Wake Forest Baptist Medical Center today reported that it provided community benefits - charity care, unreimbursed care, education, research and community outreach programs and services - valued at $378.1 million for the fiscal year ending June 30, 2016.
This is $1.8 million more than last year, which was itself an all-time high at $376.3 million, and represents a 0.5 percent increase, year over year.
“Our mission to improve the health of those in our community is alive every day in our neighborhoods," said John D. McConnell, M.D., CEO, Wake Forest Baptist. “From our Supporters of Health who visit patients to make sure they have the medications and social services they need, to our medical students who provide free primary care and screenings at the Delivering Equal Access to Care (DEAC) Clinic, we are privileged to help fill these essential needs. We are not alone in this mission. There are wonderful partners working with us in many of these programs that benefit our community and we are honored to work with them as we serve patients and families throughout the region.”
One of these community programs provided free skin cancer screenings to nearly 300 people. As a result, 61 people were identified with possible skin cancers: five with possible melanomas, 43 with possible basal cell and 13 with possible squamous cell. Another free community program, Share the Health Fair, is held each year and offers screenings, health education and physician consults. In 2016, nearly 300 adults participated. The event is hosted by students from Wake Forest School of Medicine and supported by Northwest Area Health Education Center. Another Wake Forest Baptist program provides free primary care and screenings through the DEAC clinic.
Unreimbursed care. Wake Forest Baptist provided $188 million in estimated unreimbursed care in FY16, a $15.7 million increase over the previous year. This increase represents the non-reimbursed costs of treating patients covered by Medicare, Medicaid and other non-negotiated government programs as well as an increased number of Medicare and Medicaid patients seeking treatment.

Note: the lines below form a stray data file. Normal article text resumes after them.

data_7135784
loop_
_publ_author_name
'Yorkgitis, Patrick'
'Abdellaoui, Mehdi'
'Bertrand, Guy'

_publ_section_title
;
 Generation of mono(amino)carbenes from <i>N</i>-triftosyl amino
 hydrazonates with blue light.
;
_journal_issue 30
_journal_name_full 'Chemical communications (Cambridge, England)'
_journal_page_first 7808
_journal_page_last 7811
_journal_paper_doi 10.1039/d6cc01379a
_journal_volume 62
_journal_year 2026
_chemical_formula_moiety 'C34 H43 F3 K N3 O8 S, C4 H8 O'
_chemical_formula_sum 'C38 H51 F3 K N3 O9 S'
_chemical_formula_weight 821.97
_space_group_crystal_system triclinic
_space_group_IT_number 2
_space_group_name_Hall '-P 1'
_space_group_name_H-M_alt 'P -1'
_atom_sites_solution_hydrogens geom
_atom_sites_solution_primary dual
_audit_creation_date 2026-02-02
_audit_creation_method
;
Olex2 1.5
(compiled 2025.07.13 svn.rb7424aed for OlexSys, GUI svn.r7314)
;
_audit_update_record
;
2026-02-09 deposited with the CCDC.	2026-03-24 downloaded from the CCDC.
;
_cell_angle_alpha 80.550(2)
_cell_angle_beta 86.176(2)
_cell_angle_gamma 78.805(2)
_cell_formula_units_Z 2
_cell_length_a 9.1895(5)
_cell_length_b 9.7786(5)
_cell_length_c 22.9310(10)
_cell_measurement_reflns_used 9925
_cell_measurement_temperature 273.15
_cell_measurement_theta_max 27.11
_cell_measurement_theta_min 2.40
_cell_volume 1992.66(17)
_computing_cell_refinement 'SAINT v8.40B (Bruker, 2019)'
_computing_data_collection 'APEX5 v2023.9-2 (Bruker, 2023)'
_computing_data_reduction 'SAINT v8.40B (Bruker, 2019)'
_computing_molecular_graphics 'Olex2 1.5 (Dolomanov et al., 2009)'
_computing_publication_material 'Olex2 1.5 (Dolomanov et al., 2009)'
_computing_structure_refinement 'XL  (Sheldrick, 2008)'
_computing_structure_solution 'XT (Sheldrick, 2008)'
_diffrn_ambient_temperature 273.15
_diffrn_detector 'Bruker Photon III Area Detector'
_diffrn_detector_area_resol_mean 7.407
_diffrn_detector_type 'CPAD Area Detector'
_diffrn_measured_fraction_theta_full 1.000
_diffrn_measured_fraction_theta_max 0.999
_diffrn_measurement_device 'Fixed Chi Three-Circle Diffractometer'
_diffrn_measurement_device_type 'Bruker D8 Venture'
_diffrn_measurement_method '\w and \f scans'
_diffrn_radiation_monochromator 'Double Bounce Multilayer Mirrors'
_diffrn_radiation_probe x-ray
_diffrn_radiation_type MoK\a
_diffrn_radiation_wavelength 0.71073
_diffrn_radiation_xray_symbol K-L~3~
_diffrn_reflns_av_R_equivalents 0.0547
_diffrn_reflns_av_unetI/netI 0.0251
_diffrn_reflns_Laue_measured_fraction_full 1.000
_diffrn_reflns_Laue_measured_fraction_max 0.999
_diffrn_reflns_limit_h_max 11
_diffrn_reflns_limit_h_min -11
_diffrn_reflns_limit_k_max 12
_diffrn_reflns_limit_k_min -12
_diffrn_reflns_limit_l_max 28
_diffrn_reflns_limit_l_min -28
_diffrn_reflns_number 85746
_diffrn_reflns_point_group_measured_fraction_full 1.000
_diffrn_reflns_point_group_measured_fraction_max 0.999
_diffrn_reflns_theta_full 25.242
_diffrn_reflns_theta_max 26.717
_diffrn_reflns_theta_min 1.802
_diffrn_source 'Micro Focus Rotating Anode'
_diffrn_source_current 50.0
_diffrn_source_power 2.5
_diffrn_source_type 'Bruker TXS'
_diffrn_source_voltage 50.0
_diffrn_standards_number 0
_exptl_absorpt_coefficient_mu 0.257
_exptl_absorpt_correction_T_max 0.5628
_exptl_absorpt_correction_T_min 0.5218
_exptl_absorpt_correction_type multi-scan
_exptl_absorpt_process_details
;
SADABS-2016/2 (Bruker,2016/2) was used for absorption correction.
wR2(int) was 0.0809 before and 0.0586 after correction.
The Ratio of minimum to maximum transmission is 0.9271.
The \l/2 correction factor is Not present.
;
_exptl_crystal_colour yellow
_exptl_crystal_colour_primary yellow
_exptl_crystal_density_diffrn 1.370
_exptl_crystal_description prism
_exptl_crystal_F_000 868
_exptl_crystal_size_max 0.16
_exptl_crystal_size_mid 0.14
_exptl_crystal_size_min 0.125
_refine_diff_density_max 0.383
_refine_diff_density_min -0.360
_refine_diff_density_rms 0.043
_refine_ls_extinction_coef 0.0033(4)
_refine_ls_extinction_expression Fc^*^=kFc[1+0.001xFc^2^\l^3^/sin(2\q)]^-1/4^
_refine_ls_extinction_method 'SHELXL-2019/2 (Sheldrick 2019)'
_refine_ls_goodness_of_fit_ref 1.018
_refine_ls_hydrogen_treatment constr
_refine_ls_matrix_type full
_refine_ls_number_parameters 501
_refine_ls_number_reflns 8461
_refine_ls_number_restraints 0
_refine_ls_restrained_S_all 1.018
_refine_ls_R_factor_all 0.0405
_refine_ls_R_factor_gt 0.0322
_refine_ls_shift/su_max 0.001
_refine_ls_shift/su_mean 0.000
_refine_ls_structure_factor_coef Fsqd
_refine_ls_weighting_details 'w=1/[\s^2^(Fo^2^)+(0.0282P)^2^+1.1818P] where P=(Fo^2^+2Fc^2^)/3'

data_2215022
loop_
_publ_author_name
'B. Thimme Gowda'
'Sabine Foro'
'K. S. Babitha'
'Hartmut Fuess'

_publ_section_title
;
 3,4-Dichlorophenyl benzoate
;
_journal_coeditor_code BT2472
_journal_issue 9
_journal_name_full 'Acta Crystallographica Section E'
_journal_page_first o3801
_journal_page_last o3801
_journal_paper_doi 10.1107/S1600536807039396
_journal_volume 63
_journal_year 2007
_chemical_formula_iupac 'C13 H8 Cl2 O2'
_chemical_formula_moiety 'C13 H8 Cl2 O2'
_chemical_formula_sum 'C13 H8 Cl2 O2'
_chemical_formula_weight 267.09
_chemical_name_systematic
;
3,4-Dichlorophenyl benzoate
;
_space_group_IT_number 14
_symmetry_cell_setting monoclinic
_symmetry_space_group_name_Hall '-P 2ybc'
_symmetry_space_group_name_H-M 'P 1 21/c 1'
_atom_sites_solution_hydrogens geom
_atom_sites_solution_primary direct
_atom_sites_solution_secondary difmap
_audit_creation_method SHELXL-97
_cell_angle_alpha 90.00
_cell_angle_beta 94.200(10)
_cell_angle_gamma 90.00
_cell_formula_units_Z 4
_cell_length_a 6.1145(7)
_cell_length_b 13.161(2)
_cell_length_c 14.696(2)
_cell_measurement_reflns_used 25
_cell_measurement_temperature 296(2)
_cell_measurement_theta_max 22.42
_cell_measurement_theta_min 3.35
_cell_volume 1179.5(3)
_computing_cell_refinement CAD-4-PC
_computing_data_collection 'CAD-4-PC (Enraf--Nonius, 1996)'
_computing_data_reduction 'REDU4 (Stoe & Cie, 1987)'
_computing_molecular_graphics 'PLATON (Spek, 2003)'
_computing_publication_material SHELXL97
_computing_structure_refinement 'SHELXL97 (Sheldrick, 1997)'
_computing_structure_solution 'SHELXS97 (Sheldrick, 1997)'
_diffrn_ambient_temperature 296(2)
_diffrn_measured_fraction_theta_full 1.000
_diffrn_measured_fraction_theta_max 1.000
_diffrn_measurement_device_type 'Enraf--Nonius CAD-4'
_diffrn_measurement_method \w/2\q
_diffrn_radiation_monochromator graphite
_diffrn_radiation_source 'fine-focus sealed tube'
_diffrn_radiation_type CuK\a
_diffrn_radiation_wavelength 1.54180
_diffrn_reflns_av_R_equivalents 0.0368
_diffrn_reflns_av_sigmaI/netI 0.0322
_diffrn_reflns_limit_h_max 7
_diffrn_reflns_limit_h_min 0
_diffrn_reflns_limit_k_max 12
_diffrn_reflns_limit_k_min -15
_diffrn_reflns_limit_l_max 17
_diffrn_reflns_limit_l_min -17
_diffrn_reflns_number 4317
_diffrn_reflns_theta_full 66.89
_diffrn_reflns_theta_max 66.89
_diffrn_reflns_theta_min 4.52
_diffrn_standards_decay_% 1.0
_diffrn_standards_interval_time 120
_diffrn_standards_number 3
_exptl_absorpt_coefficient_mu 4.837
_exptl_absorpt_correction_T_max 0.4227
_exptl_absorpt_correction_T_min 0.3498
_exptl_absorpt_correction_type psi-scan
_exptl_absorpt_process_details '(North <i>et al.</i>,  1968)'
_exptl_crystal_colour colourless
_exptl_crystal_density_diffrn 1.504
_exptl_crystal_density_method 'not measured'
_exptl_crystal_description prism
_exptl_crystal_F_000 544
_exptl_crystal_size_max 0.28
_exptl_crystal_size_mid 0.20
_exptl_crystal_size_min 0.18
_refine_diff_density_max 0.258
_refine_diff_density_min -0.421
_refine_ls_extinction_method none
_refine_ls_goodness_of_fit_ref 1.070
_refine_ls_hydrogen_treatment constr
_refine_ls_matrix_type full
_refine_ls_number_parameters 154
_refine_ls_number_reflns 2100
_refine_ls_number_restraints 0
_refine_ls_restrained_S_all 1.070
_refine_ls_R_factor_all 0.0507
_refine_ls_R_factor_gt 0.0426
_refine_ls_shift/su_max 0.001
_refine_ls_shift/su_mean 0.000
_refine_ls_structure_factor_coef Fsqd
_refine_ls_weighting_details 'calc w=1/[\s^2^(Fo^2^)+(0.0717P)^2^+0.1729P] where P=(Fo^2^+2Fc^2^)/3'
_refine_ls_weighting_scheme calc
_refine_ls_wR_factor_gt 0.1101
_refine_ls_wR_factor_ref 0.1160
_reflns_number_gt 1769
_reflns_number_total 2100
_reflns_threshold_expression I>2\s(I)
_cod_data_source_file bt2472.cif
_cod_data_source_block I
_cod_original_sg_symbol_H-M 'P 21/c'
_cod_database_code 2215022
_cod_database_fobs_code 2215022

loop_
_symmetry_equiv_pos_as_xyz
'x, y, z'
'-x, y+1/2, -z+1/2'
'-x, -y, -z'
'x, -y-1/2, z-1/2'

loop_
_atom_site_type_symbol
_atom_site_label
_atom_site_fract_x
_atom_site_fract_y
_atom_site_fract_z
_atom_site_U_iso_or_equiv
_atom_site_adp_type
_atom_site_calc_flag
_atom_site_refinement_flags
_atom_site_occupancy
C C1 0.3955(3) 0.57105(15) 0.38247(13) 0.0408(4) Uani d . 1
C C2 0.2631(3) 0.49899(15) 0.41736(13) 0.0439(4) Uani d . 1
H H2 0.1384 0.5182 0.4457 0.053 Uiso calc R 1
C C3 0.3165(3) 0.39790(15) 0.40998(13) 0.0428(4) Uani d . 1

Charity care. Wake Forest Baptist provided $73.8 million in charity care in FY16, an $18 million decrease over the previous year. This was largely due to improvements in qualifying patients for other programs and health care exchanges.
Education and research. In FY16, Wake Forest Baptist provided $107.3 million in education funding for medical students and other health care professionals and in research funding not covered by outside sources. This funding is an increase of approximately $3.4 million over the prior year.
Community health improvement. Last fiscal year Wake Forest Baptist provided $6.6 million in community health initiatives, operations and donations, including our Faith Health initiatives and programs and our physician community health access programs. An additional $2.4 million was spent to subsidize our Downtown Health Plaza programs for a total of $9 million.
Wake Forest Baptist reports its community benefits annually as required by the North Carolina Medical Care Commission, an agency of the North Carolina Department of Health and Human Services’ Division of Health Service Regulation.
The Commission does not require information about bad debt incurred through uncollected fees for services performed. In FY16, Wake Forest Baptist had $24.5 million in bad debt, a drop of $9.8 million over the previous year. This was largely due to more individuals qualifying for charity care or other insurance programs.
Additional information about Wake Forest Baptist’s community benefits report is available online at www.wakehealth.edu/Community-Benefits/About-Community-Benefits.htm
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